“You can immediately see response to treatment with PET, but you won’t see it in the CT,” continued Calvo. “The early detection of disease and the early understanding of response to treatment is what is so important in PET/CT, because you can see changes in molecular activity so much earlier than what you see in the anatomy.”
New R&D in Israel
Despite its many benefits, PET/CT imaging is still underutilized in many parts of the world.
“When we talk to physicians, especially referring physicians, they don’t always understand the benefits of PET,” says Hermony. “So, what we are looking at is, how can we make PET more accessible to every community? And there are so many opportunities.”
Helping develop these opportunities is a $13.8 million grant (50 million shekels) from the Israeli government. GE Healthcare was recently named as one of three multinational companies to receive Israeli government funding over the next five years to help expand research and development centers in Israel and establish the country as a hub in biotechnology and medicine.
“Our intention for this grant is to develop PET/CT innovations and technologies that will change outcomes for patients, physicians and technologists worldwide,” says Hermony. “There is a lot of opportunity to improve scan efficiency and accuracy to help physicians and technicians more accurately diagnose disease and identify the best course of therapy.”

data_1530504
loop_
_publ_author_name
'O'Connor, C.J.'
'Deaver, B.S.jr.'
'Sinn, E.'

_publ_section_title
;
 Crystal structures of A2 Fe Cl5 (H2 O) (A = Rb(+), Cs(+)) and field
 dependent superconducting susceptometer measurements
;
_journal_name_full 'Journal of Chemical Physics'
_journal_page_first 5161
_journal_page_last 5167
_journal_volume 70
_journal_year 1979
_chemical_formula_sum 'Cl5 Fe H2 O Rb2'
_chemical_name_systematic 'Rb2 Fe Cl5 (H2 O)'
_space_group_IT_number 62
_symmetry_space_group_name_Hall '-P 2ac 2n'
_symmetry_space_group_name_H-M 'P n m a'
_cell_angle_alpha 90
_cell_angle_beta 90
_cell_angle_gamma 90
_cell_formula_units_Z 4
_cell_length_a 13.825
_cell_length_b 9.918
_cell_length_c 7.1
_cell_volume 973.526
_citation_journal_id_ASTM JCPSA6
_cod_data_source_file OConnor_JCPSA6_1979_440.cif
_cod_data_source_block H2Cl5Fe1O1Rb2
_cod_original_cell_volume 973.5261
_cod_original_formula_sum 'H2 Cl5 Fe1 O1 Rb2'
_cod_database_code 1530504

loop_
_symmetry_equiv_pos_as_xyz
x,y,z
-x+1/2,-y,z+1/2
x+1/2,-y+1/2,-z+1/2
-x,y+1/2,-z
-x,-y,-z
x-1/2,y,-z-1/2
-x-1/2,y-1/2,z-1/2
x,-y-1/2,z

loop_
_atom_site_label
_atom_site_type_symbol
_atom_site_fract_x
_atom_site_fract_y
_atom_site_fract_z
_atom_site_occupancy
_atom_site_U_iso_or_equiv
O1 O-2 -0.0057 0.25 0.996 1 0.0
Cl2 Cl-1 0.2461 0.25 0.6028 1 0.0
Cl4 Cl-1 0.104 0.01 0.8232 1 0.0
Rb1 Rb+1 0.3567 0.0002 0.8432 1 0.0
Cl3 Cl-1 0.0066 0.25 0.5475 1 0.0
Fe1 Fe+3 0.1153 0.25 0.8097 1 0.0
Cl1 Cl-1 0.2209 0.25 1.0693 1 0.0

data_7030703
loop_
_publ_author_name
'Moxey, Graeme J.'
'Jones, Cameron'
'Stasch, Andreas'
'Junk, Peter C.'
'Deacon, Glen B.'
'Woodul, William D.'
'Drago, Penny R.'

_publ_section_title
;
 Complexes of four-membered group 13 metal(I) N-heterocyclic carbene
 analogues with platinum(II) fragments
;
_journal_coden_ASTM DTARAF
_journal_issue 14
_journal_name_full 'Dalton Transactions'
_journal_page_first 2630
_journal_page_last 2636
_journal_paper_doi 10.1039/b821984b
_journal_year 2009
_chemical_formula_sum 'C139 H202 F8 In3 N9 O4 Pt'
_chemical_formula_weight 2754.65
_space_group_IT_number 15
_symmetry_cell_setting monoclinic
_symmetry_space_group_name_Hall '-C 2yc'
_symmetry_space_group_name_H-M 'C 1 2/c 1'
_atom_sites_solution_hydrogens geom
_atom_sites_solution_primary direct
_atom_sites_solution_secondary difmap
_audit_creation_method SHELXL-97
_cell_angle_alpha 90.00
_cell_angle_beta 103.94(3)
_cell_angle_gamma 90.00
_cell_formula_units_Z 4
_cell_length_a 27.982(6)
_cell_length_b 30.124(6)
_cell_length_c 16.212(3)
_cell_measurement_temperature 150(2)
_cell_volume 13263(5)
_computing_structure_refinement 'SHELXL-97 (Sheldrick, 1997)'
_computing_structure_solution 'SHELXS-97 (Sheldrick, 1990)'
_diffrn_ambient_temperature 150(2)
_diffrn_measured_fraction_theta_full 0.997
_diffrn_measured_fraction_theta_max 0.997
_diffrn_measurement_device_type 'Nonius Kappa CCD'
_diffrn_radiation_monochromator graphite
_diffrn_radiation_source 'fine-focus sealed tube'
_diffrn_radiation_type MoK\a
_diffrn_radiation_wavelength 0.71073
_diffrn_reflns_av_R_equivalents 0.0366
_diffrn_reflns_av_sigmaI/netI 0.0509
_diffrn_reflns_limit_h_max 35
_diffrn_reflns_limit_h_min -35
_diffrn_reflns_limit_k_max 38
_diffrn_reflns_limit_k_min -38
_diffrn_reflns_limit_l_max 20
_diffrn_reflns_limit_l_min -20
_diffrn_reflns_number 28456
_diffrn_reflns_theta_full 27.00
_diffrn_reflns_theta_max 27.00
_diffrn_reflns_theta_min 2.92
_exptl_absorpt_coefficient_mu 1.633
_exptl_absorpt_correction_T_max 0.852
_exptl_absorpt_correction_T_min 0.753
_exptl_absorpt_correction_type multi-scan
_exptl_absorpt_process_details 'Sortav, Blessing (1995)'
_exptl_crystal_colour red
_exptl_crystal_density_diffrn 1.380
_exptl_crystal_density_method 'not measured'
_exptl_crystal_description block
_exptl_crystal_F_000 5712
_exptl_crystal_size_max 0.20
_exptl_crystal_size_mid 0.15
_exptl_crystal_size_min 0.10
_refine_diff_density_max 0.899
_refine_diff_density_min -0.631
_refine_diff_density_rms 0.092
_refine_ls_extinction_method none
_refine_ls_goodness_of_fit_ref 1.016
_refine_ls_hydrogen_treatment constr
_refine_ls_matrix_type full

GE Healthcare plans to expand its engineering team, existing facilities and PET/CT capabilities to support these efforts. One area of focus is to develop technologies that will eliminate much of the manual PET/CT processes handled by technologists, which will improve workflow and ease of use, while speeding up the exam for the patient.
Hermony says the grant will also help GE make the exams faster for patients and minimize radiation dose. He also expects to invest in more artificial intelligence capabilities, which will help promote the progression to precision medicine and theranostics.
“We will be able to optimize our equipment to do a much better job in detecting those tracers and quantifying them in a more accurate way, so physicians can clearly understand if there is a response to treatment. That’s clearly something that we’ll see more of in the next generation of PET/CT,” he says.
Calvo says this grant will help GE develop PET/CT processes and protocols that will support clinicians in detecting disease faster than ever before with crystal clear images of anatomy and biochemistry, whether it’s in the smallest of cancer lesions or the finest structures in the brain.
“We have an ambitious vision and this incentive from the Israeli government is going to expedite and accelerate a lot of those pursuits in the near future, as opposed to waiting decades to see some of those innovations,” he says.
Hermony expects this to have wide-reaching implications for both physicians and patients. “This grant will give us the ability to accelerate programs and products, so we can get to the market much faster and have an impact on patient outcomes,” he says.